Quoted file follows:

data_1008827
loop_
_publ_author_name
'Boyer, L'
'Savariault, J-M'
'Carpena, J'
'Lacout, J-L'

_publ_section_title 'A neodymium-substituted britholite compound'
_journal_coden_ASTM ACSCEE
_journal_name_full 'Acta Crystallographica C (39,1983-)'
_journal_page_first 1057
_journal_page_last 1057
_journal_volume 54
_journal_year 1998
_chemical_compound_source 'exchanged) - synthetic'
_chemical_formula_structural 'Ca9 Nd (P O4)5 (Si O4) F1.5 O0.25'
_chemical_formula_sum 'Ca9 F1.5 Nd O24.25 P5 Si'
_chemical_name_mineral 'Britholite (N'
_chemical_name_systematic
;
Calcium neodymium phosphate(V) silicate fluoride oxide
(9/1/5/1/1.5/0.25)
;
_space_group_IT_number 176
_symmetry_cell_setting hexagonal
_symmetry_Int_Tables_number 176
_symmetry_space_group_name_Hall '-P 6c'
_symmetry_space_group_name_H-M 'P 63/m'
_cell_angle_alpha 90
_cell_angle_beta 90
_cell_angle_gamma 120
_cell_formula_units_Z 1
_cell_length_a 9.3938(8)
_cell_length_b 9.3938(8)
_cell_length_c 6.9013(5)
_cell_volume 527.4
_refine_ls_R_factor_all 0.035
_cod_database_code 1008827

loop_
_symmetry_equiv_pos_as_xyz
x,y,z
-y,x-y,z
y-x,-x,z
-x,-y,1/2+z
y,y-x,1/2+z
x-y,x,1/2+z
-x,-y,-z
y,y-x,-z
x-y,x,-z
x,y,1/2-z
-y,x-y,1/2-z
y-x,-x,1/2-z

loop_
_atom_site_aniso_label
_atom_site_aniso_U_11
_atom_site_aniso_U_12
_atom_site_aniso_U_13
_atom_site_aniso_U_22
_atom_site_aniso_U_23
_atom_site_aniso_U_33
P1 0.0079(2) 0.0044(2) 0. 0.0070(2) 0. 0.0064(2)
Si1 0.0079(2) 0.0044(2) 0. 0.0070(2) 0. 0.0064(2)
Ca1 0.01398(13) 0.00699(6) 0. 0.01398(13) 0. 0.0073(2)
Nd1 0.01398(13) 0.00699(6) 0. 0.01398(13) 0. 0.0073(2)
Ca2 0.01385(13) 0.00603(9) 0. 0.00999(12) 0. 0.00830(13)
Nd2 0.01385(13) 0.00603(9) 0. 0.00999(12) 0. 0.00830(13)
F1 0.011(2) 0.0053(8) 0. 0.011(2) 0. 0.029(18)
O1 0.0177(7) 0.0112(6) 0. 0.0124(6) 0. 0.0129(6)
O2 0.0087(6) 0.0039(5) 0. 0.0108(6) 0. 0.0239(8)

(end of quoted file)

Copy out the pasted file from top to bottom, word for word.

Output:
data_1008827
loop_
_publ_author_name
'Boyer, L'
'Savariault, J-M'
'Carpena, J'
'Lacout, J-L'

_publ_section_title 'A neodymium-substituted britholite compound'
_journal_coden_ASTM ACSCEE
_journal_name_full 'Acta Crystallographica C (39,1983-)'
_journal_page_first 1057
_journal_page_last 1057
_journal_volume 54
_journal_year 1998
_chemical_compound_source 'exchanged) - synthetic'
_chemical_formula_structural 'Ca9 Nd (P O4)5 (Si O4) F1.5 O0.25'
_chemical_formula_sum 'Ca9 F1.5 Nd O24.25 P5 Si'
_chemical_name_mineral 'Britholite (N'
_chemical_name_systematic
;
Calcium neodymium phosphate(V) silicate fluoride oxide
(9/1/5/1/1.5/0.25)
;
_space_group_IT_number 176
_symmetry_cell_setting hexagonal
_symmetry_Int_Tables_number 176
_symmetry_space_group_name_Hall '-P 6c'
_symmetry_space_group_name_H-M 'P 63/m'
_cell_angle_alpha 90
_cell_angle_beta 90
_cell_angle_gamma 120
_cell_formula_units_Z 1
_cell_length_a 9.3938(8)
_cell_length_b 9.3938(8)
_cell_length_c 6.9013(5)
_cell_volume 527.4
_refine_ls_R_factor_all 0.035
_cod_database_code 1008827

loop_
_symmetry_equiv_pos_as_xyz
x,y,z
-y,x-y,z
y-x,-x,z
-x,-y,1/2+z
y,y-x,1/2+z
x-y,x,1/2+z
-x,-y,-z
y,y-x,-z
x-y,x,-z
x,y,1/2-z
-y,x-y,1/2-z
y-x,-x,1/2-z

loop_
_atom_site_aniso_label
_atom_site_aniso_U_11
_atom_site_aniso_U_12
_atom_site_aniso_U_13
_atom_site_aniso_U_22
_atom_site_aniso_U_23
_atom_site_aniso_U_33
P1 0.0079(2) 0.0044(2) 0. 0.0070(2) 0. 0.0064(2)
Si1 0.0079(2) 0.0044(2) 0. 0.0070(2) 0. 0.0064(2)
Ca1 0.01398(13) 0.00699(6) 0. 0.01398(13) 0. 0.0073(2)
Nd1 0.01398(13) 0.00699(6) 0. 0.01398(13) 0. 0.0073(2)
Ca2 0.01385(13) 0.00603(9) 0. 0.00999(12) 0. 0.00830(13)
Nd2 0.01385(13) 0.00603(9) 0. 0.00999(12) 0. 0.00830(13)
F1 0.011(2) 0.0053(8) 0. 0.011(2) 0. 0.029(18)
O1 0.0177(7) 0.0112(6) 0. 0.0124(6) 0. 0.0129(6)
O2 0.0087(6) 0.0039(5) 0. 0.0108(6) 0. 0.0239(8)